Mini-grants offered to improve academic program evaluation practices – SALVEtoday
The Office of Institutional Research and Effectiveness (IRE) is pleased to announce that assessment mini-grants are once again available to fund activities that lead to improved quality and consistency of assessment practice. university programs.
The maximum grant is $1,000 and funds can be used for faculty assessment retreats, commercial assessment instruments for the first year only, incentives for student participation in assessment, meals for evaluation meetings and registration fees for evaluation workshops or conferences.
Past Mini-Grant Recipients
A total of $3,500 has been awarded to fund the following four projects during the pilot program for the 2021-2022 academic year.
Title: Programmatic Enhancement of the Graduate Program in Applied Behavior Analysis
Recipient: Cody Morris
Department: Psychology: Behavioral Analysis
The purpose of this project was to improve assessment practices within the behavior analysis graduate program. The grant funded a faculty retreat to assess and improve programmatic assessment practices and gift cards to incentivize students to participate in postgraduate outcome assessment.
Ongoing assessments of student progress, assessments of student achievement, and overall program assessments were each intended to be improved or created. As a result, sustainable assessment procedures have been created in the key areas of student progress, student achievement, and the program as a whole.
Title: Collecting, Reporting and Analyzing Data on Modern Languages: Listening, Reading, Culture and Oral Expression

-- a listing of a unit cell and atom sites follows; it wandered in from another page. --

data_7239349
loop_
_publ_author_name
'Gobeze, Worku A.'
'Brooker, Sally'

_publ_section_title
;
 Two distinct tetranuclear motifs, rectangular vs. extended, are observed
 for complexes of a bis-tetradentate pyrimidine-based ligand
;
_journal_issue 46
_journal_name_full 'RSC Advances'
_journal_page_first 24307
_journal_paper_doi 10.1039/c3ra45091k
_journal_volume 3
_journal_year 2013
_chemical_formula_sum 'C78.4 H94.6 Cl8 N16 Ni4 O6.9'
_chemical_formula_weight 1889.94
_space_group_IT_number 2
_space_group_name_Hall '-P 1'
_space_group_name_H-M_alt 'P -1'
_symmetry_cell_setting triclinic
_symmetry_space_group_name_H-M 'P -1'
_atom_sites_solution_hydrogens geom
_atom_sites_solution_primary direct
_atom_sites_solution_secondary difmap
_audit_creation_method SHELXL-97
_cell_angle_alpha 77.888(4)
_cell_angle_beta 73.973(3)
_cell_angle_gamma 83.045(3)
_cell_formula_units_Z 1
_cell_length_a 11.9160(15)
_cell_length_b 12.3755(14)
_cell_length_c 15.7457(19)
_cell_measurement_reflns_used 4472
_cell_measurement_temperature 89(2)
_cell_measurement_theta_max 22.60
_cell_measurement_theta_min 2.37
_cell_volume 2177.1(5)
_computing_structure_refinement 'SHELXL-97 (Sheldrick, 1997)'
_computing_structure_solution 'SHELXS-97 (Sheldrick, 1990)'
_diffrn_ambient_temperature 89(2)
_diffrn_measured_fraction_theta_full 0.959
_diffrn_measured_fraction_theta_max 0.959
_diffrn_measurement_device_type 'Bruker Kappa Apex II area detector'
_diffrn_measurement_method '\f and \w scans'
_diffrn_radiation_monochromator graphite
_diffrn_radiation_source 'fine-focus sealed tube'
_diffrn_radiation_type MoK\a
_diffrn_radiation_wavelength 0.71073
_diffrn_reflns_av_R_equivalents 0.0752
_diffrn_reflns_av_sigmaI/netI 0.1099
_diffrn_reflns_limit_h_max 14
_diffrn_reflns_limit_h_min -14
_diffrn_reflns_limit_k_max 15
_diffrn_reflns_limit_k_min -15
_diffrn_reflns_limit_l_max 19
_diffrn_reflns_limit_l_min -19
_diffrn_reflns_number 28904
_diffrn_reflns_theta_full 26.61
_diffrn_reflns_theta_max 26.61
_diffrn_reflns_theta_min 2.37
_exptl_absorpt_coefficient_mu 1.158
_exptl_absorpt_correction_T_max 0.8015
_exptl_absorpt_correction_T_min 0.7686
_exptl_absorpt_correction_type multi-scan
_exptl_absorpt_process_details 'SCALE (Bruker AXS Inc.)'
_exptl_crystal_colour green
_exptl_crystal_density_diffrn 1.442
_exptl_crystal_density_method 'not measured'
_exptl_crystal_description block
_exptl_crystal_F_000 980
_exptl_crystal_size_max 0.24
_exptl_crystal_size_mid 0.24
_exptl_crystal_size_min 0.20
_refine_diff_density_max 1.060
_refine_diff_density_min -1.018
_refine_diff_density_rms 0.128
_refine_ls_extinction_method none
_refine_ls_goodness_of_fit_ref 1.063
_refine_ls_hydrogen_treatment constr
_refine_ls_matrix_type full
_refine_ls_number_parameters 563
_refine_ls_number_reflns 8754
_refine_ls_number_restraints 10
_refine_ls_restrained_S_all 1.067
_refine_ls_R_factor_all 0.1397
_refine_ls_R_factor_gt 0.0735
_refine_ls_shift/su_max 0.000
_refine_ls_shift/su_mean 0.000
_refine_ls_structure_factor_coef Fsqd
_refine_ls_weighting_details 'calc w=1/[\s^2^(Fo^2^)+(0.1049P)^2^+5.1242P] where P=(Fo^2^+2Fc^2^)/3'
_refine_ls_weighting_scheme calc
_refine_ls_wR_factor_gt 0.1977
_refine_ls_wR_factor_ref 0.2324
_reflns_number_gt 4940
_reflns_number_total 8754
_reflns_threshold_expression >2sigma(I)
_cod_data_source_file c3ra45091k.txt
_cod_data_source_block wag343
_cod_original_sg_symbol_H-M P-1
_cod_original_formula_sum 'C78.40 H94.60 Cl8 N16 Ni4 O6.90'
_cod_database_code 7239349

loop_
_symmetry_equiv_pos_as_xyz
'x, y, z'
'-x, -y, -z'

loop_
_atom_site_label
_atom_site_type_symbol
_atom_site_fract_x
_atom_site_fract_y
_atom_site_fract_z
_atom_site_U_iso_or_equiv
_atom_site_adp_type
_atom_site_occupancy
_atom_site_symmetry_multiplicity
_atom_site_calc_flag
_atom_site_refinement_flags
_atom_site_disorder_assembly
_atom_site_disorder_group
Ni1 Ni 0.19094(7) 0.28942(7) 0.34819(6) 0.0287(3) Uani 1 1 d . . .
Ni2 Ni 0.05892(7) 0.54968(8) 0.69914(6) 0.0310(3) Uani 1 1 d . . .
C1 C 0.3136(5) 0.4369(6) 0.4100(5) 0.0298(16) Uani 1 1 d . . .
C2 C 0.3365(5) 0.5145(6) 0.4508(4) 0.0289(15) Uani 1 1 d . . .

Recipient: James Mitchell
Department: Modern languages
The purpose of this project was to expand the modern language department’s collection of oral data among students in the program. The grant funded faculty review meetings and fees for all major and minor programs to participate in a standardized standardized exam based on ACTFL and Common European Framework of Reference for Languages (CEFR) standards. ) for oral ability (Emmersion/True North Speaking Test).
The department also analyzed listening comprehension data and collected and collated reading and culture data. This provided the department with baseline data to track individual student progress over time and to determine the degree of mastery at the end of the program. Additionally, through faculty meetings and an assessment day, the department reviewed and streamlined its programmatic assessment strategies.
Title: Transitioning Undergraduate and Graduate Nursing to Competency-Based Education and Assessment to Align with Curriculum Outcomes and AACN Essentials (2021)
Winners: Deb Cherubini and Sharon Stager
Department: Nursing – Undergraduate and Graduate Programs (2 grants)
The purpose of this activity was to update student learning outcomes at the program and course levels across the curriculum to align with the new American Association of Colleges of Nursing Essentials ( AACN), a competency-based learning model for accreditation. Faculty were trained by AACN subject matter experts, and the department rewrote the program’s learning outcomes to align with the new competency-based learning model. Then didactic and clinical courses will be mapped into the curriculum to demonstrate skill mastery via scaffolding and faculty will incorporate relevant changes into their courses.